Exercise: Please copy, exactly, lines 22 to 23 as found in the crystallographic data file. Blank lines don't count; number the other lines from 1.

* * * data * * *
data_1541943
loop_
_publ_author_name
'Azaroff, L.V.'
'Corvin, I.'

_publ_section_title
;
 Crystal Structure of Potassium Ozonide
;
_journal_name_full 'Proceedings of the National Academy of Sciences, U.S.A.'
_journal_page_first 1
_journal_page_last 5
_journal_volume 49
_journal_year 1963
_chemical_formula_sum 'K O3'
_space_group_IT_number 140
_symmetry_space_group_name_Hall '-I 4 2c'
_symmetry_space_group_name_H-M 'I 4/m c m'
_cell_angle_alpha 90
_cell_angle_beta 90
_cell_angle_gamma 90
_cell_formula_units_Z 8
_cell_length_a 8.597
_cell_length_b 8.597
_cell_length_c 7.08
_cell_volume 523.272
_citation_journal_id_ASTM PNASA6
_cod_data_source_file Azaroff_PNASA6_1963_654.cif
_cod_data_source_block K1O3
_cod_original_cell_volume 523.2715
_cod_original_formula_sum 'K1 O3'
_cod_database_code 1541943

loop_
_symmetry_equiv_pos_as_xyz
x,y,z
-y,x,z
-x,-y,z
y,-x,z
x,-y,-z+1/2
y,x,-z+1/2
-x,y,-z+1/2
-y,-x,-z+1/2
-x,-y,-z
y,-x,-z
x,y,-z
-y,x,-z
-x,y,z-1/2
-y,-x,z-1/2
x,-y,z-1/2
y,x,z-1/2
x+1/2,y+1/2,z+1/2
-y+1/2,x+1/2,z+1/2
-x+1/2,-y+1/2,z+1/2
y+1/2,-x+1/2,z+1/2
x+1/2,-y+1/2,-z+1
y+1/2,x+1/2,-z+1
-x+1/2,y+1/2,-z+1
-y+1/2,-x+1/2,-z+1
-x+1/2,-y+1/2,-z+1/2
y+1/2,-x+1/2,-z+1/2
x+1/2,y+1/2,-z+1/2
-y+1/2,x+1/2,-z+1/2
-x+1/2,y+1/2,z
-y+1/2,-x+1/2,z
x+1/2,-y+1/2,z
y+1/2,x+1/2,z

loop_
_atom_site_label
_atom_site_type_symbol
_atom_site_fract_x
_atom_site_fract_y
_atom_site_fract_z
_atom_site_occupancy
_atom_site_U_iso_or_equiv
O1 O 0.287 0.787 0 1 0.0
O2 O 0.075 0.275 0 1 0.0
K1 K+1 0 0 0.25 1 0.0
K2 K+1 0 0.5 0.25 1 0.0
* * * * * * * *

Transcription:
_cell_formula_units_Z 8
_cell_length_a 8.597